Monday, August 4, 2014

Back of the envelope estimates in chemistry

Michelle Francl has a stimulating piece Take a number: Back-of-the-envelope calculations are an important part of chemistry in Nature Chemistry.

Francl asks her students, "Estimate the circumference of a benzene ring in metres".
This is an example of a Fermi problem.

Previously I posted about the importance of teaching solid state physics in a way that helps students get a feel for orders of magnitude. I don't think I could write a comparable post for physical chemistry. This is partly my lack of expertise and experience, but also I suspect that things in chemistry are not as clear. [One day I hope I will get asked to teach a course.]

For example, one thing I learnt and need to understand is that X-H bonds are shorter than X-X bonds.

Indeed, Francl says
I recently asked a few hundred of my closest chemical friends on Twitter and Facebook what should go on such a sheet for chemists, what they might encourage students to master. Schematics of periodic trends and the electromagnetic spectrum are obvious candidates for mappings, but the list of suggested anchors varied wildly with subfield. There are very few values that a majority of chemists cling to: room temperature is 300 K; the length of a single carbon–carbon bond is 154 pm; the atomic masses of C, H, N, O, S and Cl.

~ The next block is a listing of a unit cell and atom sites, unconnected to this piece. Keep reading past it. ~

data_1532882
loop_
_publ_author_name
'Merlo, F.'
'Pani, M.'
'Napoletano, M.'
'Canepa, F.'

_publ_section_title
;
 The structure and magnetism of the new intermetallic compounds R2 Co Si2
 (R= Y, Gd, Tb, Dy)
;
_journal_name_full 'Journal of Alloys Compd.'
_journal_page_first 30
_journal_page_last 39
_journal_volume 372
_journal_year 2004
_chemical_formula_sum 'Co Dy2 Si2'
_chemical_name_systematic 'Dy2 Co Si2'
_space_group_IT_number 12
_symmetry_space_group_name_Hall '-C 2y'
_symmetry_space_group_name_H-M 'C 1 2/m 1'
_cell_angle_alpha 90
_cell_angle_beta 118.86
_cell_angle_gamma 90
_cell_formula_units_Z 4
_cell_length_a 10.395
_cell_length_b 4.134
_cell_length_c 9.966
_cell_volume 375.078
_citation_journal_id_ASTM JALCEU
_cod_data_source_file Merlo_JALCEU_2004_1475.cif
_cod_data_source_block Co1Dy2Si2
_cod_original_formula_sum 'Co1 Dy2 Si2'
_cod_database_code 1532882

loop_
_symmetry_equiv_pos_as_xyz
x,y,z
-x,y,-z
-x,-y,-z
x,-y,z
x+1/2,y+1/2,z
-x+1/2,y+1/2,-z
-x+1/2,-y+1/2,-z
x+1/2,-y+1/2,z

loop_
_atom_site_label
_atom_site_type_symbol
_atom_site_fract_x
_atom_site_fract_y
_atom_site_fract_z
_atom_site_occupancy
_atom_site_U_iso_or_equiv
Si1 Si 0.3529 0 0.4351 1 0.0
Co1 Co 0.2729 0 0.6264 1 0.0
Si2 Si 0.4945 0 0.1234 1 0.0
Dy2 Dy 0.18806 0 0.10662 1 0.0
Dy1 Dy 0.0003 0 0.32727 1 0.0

In response to Francl's article, Henry Rzepa says
Well, one of my own personal favourites is anchoring chemical timescales. From 10-18 s (that of electron dynamics, and presumably the fastest processes in chemistry) to 10+18 (approximately the age of the universe). And (for a unimolecular process) this can be reduced to this equation:  
Ln(k/T) = 23.76 – ΔG/RT 
I quoted this equation in a recent post, since it gives you the fastest possible chemical reaction if ΔG‡ is set to zero (which of course is not a reaction but a vibration), but which gives you a good estimate of how fast a process will be for any given value of a barrier.

When it comes to condensed phase dynamics there are a multitude of different timescales, summarised in diagram below, taken from this review.

For me remembering that at room temperature, k_B T = 25 meV = 0.6 kcal/mol = "chemical accuracy" is useful. Basically, most electronic energy scales (ionic and covalent bond energies, energy barriers = activation energies) are of the order of eV. You see this in that most batteries [electrochemical cells] have voltages of a few volts.

What do you think are key orders of magnitude in chemistry?

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